What Science Says About E-Cigarettes
For the millions of Americans using e-cigarettes, the process of purchasing devices or e-liquids will soon come with a prompt to show ID—the FDA has declared that e-cigarettes, like other tobacco products, may no longer be sold to minors.
The battery-powered devices have become wildly popular over the last decade, especially among teenagers and young adults. At least some of this popularity stems from their marketing as safe alternatives to conventional, combustible cigarettes, as well as their many, often fruity flavors.
But how much do we understand about the safety of e-cigarettes, or the more than 7,000 e-liquids on the market?
There’s also the question of who’s using e-cigarettes, and why. If most users are reducing or entirely avoiding a riskier exposure to cigarette smoke, does any risk associated with vaping matter? Could any benefits of adult smokers potentially switching to vaping outweigh the costs of more young people potentially picking up the e-cigarette habit? And is vaping a gateway to smoking conventional cigarettes?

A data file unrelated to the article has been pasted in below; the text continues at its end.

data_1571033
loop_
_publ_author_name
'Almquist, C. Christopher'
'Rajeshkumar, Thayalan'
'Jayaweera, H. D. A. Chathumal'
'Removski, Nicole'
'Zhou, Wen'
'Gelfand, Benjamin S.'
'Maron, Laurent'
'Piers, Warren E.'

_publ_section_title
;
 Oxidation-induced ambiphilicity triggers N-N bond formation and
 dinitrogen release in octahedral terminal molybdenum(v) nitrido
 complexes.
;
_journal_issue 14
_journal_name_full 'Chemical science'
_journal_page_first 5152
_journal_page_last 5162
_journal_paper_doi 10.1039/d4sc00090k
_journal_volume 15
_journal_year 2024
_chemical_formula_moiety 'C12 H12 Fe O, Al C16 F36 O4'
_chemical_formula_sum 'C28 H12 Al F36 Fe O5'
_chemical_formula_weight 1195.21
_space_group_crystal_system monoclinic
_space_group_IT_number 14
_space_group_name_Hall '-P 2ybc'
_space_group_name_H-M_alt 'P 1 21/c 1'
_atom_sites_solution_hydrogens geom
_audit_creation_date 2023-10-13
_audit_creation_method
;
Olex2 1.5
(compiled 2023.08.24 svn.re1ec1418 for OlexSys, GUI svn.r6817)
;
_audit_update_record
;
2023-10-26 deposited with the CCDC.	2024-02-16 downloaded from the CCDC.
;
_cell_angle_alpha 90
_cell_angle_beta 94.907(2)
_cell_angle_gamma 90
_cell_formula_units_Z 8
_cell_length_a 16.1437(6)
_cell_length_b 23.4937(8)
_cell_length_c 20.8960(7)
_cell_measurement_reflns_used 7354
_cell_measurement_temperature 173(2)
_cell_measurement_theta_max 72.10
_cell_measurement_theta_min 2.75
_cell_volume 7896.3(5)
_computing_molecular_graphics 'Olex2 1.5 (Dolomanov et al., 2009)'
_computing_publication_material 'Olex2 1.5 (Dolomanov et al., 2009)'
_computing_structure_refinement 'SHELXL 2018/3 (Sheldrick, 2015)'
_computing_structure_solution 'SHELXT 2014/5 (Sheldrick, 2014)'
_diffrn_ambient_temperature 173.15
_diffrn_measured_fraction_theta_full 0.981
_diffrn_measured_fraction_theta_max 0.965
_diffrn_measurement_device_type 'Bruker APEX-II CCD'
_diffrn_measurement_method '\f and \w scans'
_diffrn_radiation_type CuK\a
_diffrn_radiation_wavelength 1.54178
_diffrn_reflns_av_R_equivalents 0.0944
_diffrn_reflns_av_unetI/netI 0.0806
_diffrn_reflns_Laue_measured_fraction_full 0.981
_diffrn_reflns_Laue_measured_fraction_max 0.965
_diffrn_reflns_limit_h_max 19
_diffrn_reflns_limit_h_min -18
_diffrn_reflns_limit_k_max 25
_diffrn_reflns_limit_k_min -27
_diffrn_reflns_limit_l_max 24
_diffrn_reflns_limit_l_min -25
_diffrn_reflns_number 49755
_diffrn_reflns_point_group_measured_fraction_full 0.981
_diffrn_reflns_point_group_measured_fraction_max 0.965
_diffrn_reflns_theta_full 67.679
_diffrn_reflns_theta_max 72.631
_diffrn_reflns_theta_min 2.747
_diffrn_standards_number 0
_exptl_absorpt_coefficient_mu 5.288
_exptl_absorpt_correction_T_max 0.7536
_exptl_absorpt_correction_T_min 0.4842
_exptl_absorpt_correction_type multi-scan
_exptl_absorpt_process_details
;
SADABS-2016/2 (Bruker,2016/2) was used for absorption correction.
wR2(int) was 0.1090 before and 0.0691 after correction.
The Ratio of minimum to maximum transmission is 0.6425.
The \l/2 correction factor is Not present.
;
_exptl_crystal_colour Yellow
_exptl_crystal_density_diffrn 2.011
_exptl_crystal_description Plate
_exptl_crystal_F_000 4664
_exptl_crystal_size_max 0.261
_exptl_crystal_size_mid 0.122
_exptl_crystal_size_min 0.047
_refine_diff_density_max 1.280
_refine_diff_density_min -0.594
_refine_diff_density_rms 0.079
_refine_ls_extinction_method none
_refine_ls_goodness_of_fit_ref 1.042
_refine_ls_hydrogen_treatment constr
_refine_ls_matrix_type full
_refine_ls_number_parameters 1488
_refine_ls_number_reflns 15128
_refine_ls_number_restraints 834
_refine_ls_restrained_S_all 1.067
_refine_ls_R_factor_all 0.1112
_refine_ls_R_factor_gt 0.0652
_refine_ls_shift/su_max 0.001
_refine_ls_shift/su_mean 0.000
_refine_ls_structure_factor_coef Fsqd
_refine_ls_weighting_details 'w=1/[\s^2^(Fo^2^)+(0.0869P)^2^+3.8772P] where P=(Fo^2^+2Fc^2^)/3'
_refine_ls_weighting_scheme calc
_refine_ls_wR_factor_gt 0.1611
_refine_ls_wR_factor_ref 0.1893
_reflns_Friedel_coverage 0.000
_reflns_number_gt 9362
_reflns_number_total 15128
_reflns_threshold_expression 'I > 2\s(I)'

Aruni Bhatnagar, a professor of medicine at the University of Louisville, breaks down what we know and what we’re still learning about e-cigarettes and their users.
Aruni Bhatnagar is a professor of medicine, in the cardiology division, at the University of Louisville in Louisville, Kentucky.
IRA FLATOW: This is Science Friday. I’m Ira Flatow. Do you vape? If you don’t know what I’m talking about, then you are not part of the e-cigarette revolution. Over the last decade, e-cigarette use has skyrocketed, especially among young people. They’ve been peddled as safer, smoke-free alternatives to combustible cigarettes and as a tool for helping long-time smokers eventually quit nicotine entirely.
But how much can we say conclusively about the safety and promises of e-cigarettes? What about their appeal to kids? There are literally thousands of fruity flavored e-liquids, including mango, root beer, pina colada, and so on. Could vaping become a gateway to other kinds of tobacco products? New FDA rules announced earlier this month will prohibit sales to minors and require companies to disclose e-liquid ingredients. But is this regulation overly cautious or not cautious enough?